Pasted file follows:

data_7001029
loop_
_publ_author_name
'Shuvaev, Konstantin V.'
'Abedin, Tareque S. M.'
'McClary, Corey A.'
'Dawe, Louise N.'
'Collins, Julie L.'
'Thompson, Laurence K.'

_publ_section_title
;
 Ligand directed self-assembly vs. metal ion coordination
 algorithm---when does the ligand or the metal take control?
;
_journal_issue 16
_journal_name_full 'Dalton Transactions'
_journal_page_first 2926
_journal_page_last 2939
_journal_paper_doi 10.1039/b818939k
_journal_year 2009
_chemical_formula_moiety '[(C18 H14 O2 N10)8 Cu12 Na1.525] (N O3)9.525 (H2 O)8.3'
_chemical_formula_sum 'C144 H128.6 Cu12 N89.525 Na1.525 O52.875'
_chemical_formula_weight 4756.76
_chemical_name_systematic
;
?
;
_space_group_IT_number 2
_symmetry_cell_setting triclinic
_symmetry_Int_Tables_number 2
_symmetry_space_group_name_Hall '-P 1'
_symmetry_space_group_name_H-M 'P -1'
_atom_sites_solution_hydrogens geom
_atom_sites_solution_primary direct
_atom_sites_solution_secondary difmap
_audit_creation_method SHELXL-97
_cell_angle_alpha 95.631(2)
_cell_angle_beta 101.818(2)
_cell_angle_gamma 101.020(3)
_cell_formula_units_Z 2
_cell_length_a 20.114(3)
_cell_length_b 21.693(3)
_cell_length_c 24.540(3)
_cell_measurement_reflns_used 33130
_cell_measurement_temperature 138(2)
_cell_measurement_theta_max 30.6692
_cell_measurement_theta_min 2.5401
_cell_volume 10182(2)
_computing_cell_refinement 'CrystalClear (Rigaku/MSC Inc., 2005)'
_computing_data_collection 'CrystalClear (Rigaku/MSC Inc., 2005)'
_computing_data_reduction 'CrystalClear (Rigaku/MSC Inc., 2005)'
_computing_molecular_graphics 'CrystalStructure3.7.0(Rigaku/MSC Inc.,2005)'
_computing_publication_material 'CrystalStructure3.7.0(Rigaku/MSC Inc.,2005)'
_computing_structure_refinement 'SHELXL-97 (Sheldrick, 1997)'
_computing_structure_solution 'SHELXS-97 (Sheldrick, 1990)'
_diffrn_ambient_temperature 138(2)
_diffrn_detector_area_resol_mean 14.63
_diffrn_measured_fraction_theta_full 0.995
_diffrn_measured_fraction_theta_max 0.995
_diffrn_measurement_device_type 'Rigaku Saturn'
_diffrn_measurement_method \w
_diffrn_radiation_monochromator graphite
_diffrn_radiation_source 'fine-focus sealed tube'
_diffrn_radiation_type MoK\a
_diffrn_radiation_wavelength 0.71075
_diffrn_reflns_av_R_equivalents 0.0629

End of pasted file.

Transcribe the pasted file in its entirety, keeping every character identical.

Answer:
data_7001029
loop_
_publ_author_name
'Shuvaev, Konstantin V.'
'Abedin, Tareque S. M.'
'McClary, Corey A.'
'Dawe, Louise N.'
'Collins, Julie L.'
'Thompson, Laurence K.'

_publ_section_title
;
 Ligand directed self-assembly vs. metal ion coordination
 algorithm---when does the ligand or the metal take control?
;
_journal_issue 16
_journal_name_full 'Dalton Transactions'
_journal_page_first 2926
_journal_page_last 2939
_journal_paper_doi 10.1039/b818939k
_journal_year 2009
_chemical_formula_moiety '[(C18 H14 O2 N10)8 Cu12 Na1.525] (N O3)9.525 (H2 O)8.3'
_chemical_formula_sum 'C144 H128.6 Cu12 N89.525 Na1.525 O52.875'
_chemical_formula_weight 4756.76
_chemical_name_systematic
;
?
;
_space_group_IT_number 2
_symmetry_cell_setting triclinic
_symmetry_Int_Tables_number 2
_symmetry_space_group_name_Hall '-P 1'
_symmetry_space_group_name_H-M 'P -1'
_atom_sites_solution_hydrogens geom
_atom_sites_solution_primary direct
_atom_sites_solution_secondary difmap
_audit_creation_method SHELXL-97
_cell_angle_alpha 95.631(2)
_cell_angle_beta 101.818(2)
_cell_angle_gamma 101.020(3)
_cell_formula_units_Z 2
_cell_length_a 20.114(3)
_cell_length_b 21.693(3)
_cell_length_c 24.540(3)
_cell_measurement_reflns_used 33130
_cell_measurement_temperature 138(2)
_cell_measurement_theta_max 30.6692
_cell_measurement_theta_min 2.5401
_cell_volume 10182(2)
_computing_cell_refinement 'CrystalClear (Rigaku/MSC Inc., 2005)'
_computing_data_collection 'CrystalClear (Rigaku/MSC Inc., 2005)'
_computing_data_reduction 'CrystalClear (Rigaku/MSC Inc., 2005)'
_computing_molecular_graphics 'CrystalStructure3.7.0(Rigaku/MSC Inc.,2005)'
_computing_publication_material 'CrystalStructure3.7.0(Rigaku/MSC Inc.,2005)'
_computing_structure_refinement 'SHELXL-97 (Sheldrick, 1997)'
_computing_structure_solution 'SHELXS-97 (Sheldrick, 1990)'
_diffrn_ambient_temperature 138(2)
_diffrn_detector_area_resol_mean 14.63
_diffrn_measured_fraction_theta_full 0.995
_diffrn_measured_fraction_theta_max 0.995
_diffrn_measurement_device_type 'Rigaku Saturn'
_diffrn_measurement_method \w
_diffrn_radiation_monochromator graphite
_diffrn_radiation_source 'fine-focus sealed tube'
_diffrn_radiation_type MoK\a
_diffrn_radiation_wavelength 0.71075
_diffrn_reflns_av_R_equivalents 0.0629